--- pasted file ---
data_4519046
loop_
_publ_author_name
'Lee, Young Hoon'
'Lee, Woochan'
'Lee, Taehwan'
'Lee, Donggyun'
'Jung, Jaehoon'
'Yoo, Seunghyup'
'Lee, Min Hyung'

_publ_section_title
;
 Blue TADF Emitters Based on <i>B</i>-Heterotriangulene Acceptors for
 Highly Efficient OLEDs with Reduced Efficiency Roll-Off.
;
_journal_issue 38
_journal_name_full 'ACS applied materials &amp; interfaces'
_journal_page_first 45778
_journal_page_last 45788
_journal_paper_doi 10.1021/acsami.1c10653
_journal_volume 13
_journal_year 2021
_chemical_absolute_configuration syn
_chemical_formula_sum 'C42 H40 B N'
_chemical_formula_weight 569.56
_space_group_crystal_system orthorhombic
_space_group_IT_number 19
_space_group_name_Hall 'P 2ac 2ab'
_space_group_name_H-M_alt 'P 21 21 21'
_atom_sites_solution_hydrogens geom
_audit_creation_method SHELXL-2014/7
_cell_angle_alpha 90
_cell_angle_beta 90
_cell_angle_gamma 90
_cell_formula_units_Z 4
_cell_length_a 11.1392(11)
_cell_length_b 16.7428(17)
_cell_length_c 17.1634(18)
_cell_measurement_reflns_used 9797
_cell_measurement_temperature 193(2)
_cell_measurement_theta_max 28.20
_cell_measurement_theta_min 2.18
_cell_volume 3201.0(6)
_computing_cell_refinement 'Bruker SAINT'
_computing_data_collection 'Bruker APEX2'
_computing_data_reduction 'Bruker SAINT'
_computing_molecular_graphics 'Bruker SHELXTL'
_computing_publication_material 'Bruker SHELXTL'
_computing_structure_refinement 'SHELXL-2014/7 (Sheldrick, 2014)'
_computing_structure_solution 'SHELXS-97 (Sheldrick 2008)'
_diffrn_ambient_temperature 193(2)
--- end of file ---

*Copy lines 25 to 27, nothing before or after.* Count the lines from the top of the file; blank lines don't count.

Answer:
_chemical_formula_weight 569.56
_space_group_crystal_system orthorhombic
_space_group_IT_number 19